As Labor scrambles to find a new candidate to contest Lindsay at next year’s Federal Election, sitting MP Emma Husar has hinted her political career may not be over after all.
Ms Husar announced her intention not to stand at next year’s election following the fallout of an investigation into serious allegations against her, the most serious of which she was cleared of.
Now that the dust has settled there appears to be growing support for Ms Husar to contest the election, with a private Facebook advocacy group labelled ‘bring her back’ leading the charge.
“There is a lot of support for me to run, there’s a lot of people that are very angry about what’s happened to me, particularly given that the allegations were not proven and they were clearly by a bunch of vicious people who sought to destroy me,” Ms Husar told the Weekender.
“There’s a lot of people who have very strong feelings about the representation that I’ve provided for the area and how hard I’ve worked so naturally a lot of people are feeling frustrated and they are venting that anger.”
Ms Husar believes she always had the public’s support despite the serious allegations levelled against her, which prompted an internal NSW Labor investigation and weeks of ugly headlines.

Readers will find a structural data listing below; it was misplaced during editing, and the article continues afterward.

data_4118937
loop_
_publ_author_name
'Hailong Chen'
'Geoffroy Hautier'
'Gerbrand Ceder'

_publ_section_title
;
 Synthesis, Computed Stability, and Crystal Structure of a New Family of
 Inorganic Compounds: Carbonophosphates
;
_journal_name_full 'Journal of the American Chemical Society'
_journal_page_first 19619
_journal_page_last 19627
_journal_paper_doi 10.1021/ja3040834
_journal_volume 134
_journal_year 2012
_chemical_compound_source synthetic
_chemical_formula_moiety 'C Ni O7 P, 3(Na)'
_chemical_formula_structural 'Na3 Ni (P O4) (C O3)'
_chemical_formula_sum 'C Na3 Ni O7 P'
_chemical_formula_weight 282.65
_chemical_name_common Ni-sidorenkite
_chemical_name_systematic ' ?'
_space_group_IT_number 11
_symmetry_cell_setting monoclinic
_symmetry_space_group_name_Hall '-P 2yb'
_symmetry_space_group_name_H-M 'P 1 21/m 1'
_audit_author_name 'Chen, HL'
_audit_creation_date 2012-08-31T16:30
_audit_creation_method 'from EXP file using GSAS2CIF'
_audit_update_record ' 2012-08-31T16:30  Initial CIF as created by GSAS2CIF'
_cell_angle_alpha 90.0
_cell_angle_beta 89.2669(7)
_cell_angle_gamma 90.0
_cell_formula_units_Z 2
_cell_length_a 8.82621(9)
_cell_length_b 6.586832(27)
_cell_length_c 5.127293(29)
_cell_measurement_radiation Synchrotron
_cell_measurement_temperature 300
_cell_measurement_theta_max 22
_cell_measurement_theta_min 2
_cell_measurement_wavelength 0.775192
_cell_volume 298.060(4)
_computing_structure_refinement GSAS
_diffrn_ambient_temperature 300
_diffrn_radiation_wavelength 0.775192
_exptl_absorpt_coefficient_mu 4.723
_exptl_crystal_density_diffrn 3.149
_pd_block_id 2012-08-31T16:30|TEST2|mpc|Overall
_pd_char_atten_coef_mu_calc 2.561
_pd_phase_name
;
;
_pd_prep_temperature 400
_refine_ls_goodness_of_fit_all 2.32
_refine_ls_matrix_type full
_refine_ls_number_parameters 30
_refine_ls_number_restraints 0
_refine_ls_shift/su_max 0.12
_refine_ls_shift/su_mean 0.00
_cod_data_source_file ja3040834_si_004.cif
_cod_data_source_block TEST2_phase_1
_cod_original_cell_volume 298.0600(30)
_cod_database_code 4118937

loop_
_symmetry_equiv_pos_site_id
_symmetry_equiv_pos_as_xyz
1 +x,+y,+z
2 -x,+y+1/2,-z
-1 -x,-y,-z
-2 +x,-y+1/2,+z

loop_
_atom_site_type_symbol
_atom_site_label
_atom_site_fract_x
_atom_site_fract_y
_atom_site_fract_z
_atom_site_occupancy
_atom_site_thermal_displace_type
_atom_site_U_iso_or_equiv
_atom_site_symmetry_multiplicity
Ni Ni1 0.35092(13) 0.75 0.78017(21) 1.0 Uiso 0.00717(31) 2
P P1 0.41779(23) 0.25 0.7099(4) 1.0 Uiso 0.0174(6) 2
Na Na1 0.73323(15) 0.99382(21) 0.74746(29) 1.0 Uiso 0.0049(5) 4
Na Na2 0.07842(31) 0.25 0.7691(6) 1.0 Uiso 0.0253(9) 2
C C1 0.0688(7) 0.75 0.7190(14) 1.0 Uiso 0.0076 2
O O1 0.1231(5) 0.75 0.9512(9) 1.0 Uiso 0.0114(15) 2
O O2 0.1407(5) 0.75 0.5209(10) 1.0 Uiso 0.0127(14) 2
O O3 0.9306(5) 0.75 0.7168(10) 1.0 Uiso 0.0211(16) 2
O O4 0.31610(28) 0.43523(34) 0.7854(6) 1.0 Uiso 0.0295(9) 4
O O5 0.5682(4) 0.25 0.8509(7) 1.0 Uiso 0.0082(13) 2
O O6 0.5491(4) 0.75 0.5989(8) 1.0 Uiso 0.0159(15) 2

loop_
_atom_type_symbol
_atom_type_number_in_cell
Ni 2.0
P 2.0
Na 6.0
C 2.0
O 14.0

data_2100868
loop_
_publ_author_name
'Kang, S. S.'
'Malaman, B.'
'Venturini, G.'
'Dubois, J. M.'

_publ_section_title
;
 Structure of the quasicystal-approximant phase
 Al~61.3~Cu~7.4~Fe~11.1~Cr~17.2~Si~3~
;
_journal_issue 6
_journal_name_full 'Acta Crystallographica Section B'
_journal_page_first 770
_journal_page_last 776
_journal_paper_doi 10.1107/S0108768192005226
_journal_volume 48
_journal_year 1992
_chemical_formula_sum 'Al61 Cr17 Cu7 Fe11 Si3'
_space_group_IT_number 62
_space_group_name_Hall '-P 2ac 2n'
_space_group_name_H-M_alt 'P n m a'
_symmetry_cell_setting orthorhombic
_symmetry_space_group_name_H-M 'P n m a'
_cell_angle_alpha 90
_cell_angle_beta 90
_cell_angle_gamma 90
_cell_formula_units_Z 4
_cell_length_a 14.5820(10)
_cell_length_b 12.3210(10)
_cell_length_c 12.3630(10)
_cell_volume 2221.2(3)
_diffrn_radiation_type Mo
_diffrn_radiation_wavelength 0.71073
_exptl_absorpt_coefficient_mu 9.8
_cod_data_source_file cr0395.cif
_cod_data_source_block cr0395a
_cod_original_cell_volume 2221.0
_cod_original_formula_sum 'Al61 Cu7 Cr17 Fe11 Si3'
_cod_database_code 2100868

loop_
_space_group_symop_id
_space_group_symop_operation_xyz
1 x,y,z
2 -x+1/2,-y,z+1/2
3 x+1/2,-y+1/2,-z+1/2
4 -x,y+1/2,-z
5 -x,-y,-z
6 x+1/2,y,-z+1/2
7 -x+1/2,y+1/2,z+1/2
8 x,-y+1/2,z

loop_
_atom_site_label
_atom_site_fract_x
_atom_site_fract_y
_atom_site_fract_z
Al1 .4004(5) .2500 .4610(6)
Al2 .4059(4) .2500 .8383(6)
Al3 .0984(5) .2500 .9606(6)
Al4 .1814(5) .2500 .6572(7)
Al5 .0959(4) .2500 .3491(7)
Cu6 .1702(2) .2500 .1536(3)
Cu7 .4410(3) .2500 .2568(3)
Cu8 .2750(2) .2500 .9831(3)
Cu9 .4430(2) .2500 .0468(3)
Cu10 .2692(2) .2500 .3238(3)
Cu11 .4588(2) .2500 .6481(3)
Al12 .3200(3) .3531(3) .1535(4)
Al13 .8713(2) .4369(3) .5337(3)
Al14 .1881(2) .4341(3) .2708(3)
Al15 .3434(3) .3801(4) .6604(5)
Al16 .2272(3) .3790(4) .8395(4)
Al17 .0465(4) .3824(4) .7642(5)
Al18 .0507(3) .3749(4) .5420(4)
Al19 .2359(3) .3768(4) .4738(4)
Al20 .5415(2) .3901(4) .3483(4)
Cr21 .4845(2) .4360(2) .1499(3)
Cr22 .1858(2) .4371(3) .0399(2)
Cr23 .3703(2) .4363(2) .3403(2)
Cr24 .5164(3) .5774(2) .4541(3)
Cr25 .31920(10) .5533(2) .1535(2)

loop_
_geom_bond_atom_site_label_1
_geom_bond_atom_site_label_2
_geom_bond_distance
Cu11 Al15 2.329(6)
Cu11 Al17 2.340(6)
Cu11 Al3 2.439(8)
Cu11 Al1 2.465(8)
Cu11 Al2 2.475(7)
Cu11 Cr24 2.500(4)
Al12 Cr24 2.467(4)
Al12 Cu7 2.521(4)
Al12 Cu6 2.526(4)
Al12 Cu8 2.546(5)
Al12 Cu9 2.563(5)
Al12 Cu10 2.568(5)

“I don’t think the public ever believed it, I’m getting approached in shopping centres, having strangers walking up to me and giving me cuddles and introducing themselves to say that what happened to me is completely terrible,” she said.
“I love my job, I love representing my community, I am incredibly saddened and frustrated at what’s happened. I’m disappointed and incredibly concerned in the process that NSW Labor undertook and the unwillingness to provide me any support throughout that process.”
It is understood more than a dozen potential candidates have put their names forward as potential Labor candidates.
Ms Husar said NSW Labor has not yet reached out to her in regards to contesting the seat.
When asked who she thinks would be good for the job, she said she couldn’t easily identify anyone.
“There’s such little faith in politics and parliamentarians these days that the people in our community just deserve somebody that’s going to stand up and fight for them,” she said.
“I know the Labor Party are shopping around for a candidate, which our community just won’t accept, they don’t want someone to just be dropped in, they want you to be of their community, someone who they can relate to, somebody they know is a fighter because that’s what our area really demands.”
Ms Husar would need clearance from the party’s candidate review committee if she were to contest the seat next year.
Nicola Barton is the Weekender’s general news journalist, incorporating political affairs and crime. Nicola is a graduate of Western Sydney University.